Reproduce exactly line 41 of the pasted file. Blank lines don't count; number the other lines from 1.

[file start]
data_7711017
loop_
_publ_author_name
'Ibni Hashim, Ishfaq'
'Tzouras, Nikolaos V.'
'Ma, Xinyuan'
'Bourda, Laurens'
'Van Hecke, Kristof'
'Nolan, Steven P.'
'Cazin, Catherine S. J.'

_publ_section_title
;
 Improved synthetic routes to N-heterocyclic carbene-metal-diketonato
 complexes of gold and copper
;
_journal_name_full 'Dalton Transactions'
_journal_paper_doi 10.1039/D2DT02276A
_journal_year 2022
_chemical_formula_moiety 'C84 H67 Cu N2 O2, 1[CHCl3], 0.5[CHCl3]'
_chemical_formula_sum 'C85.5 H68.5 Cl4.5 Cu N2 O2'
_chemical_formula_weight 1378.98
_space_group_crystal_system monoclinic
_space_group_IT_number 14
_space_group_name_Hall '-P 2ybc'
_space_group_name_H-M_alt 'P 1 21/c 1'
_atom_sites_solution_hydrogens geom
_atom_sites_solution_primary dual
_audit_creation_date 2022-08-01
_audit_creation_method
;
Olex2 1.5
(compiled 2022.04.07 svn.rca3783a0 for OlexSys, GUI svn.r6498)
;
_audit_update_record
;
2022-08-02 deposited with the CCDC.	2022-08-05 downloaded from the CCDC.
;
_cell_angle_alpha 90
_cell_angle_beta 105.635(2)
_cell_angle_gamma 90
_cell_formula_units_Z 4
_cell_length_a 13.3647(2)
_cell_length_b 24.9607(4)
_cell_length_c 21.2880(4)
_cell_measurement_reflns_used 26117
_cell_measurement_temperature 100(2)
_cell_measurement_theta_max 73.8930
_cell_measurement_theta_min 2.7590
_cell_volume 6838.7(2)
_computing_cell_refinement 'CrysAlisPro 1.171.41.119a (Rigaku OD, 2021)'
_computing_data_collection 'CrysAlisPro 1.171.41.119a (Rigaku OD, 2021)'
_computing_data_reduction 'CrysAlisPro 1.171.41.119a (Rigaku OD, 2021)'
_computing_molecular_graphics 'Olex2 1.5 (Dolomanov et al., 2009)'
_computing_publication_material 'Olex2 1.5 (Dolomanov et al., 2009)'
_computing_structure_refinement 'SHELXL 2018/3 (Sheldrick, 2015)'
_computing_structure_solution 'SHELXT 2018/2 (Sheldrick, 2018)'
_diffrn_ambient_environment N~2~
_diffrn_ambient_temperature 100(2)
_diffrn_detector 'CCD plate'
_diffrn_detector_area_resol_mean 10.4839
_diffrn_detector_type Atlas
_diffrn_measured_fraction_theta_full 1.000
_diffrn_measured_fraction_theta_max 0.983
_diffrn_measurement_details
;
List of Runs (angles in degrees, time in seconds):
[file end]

_cell_formula_units_Z 4